Back in 1989, after Hurricane Hugo, we were sent to Puerto Rico to restore power. The storm had caused widespread damage throughout the Caribbean and the Southeastern U.S.
On the part of the island where we were, the poles and wires were down, on the ground, all over. Prior to our arrival, six people had died.
On our first day, my partner and I were flagged down by a group of locals. They were urgently telling us there was a big problem and led us down a path. There, we found a body lying across a fence.
A pole had snapped and fallen over. The cables were lying on the fence. My coworker started to go over to the man on the fence. I grabbed and stopped him until we could test that it was de-energized. There was nothing we could do. He was severely burned and there was no doubt that he was dead. By then, the circuit appeared to be locked out. It was, unfortunately, too late for this poor guy.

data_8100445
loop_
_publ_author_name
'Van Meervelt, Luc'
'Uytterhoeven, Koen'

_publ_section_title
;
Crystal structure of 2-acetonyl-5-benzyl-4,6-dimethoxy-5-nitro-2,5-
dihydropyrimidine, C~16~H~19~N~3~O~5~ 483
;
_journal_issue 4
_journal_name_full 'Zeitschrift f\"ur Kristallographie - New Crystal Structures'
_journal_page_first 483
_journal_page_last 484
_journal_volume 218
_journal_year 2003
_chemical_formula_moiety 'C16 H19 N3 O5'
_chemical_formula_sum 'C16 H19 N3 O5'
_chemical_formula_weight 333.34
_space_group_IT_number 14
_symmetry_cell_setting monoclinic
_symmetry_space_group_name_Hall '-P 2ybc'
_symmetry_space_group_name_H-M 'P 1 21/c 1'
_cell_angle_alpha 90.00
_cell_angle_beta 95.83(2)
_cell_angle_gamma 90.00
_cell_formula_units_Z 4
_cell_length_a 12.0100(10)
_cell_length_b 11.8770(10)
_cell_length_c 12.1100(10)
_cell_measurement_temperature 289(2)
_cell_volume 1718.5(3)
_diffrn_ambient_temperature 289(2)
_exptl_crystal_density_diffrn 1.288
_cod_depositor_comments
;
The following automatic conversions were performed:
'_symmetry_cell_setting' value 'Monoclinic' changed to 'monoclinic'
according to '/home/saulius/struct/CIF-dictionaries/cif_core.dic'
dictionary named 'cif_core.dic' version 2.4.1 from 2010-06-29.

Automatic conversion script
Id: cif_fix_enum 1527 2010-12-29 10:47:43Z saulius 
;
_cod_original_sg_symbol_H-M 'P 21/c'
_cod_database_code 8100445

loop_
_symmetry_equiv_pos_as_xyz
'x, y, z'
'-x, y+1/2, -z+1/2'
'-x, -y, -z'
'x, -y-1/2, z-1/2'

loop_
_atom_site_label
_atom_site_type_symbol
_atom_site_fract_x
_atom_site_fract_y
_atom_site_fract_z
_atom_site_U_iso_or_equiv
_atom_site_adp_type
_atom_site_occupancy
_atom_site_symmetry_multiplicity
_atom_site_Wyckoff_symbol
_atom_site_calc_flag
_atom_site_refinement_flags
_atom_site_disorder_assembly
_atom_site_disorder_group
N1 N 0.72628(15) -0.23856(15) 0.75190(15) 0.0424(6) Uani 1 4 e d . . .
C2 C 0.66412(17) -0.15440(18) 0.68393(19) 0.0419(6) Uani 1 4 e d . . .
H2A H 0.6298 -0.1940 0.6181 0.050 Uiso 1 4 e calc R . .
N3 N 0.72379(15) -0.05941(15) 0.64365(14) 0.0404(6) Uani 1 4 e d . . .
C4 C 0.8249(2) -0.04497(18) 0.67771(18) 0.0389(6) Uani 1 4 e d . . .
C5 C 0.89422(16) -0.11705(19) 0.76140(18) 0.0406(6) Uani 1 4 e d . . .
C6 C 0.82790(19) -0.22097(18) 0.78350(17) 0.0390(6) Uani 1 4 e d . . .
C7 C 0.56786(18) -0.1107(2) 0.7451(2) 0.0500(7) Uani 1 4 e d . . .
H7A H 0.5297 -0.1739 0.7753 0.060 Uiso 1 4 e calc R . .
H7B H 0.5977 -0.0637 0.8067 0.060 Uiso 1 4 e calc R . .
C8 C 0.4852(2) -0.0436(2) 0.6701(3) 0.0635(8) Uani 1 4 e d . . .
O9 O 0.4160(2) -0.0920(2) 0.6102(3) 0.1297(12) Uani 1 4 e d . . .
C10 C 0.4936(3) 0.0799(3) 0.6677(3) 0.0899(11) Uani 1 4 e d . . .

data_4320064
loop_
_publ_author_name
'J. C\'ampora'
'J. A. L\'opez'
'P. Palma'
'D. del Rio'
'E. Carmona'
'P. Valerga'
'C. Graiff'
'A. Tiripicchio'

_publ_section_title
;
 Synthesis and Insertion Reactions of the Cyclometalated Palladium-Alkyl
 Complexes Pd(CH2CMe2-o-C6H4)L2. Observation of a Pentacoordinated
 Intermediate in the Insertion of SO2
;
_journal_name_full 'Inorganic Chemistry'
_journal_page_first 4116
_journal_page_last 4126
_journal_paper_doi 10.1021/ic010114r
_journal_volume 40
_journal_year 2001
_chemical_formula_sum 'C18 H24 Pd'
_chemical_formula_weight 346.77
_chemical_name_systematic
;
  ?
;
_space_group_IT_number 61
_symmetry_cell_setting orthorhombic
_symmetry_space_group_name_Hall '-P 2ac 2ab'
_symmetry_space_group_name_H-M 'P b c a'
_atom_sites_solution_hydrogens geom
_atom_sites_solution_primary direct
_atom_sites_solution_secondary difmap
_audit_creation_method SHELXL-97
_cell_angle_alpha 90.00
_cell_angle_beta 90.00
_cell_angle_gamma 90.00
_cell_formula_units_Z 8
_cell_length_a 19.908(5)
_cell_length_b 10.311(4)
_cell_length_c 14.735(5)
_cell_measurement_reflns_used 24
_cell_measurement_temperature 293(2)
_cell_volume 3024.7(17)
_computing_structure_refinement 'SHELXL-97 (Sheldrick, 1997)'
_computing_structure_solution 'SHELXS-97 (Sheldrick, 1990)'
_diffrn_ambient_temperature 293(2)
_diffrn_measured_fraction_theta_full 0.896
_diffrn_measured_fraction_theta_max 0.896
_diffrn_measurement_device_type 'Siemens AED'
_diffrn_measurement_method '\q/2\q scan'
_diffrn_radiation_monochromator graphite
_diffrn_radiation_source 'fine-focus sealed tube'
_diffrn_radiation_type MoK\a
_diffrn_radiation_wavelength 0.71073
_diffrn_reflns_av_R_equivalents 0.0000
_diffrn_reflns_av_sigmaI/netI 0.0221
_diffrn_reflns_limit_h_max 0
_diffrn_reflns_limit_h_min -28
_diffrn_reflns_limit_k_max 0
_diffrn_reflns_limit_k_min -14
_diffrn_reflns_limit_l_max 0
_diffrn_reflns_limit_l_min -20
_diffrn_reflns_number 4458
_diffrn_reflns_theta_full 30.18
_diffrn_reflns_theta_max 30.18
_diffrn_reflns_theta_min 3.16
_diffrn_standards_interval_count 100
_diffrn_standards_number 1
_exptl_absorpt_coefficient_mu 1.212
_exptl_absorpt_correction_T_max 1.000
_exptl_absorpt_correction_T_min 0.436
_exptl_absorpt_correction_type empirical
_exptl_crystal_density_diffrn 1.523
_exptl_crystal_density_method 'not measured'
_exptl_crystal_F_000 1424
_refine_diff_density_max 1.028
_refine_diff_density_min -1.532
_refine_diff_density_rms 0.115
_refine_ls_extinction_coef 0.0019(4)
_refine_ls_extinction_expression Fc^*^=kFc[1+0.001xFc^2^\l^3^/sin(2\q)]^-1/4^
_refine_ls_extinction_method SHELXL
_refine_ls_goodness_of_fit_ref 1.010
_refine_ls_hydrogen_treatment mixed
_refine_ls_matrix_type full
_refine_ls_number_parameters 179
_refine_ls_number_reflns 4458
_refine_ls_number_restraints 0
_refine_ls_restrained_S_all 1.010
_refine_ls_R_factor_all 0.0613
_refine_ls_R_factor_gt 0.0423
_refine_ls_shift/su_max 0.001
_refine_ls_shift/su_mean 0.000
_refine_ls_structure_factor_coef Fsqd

Another day, we were working in an area in the hills. We were preparing materials for the job. I was working behind the truck, building the hardware for a pole. Suddenly, I was hit from the side and sent flying. As it was happening, there was a loud crash. One of my coworkers had tackled me, shoving me out of the way of a vehicle slamming into the back of the truck I was standing behind.
Adding insult to injury, it was one of our other trucks that had been parked uphill from mine. We didn’t have our own equipment with us but had been assigned equipment that had been sent over for the restoration effort from Europe.
Dave Donovan – Retired Lineman/Cable Splicer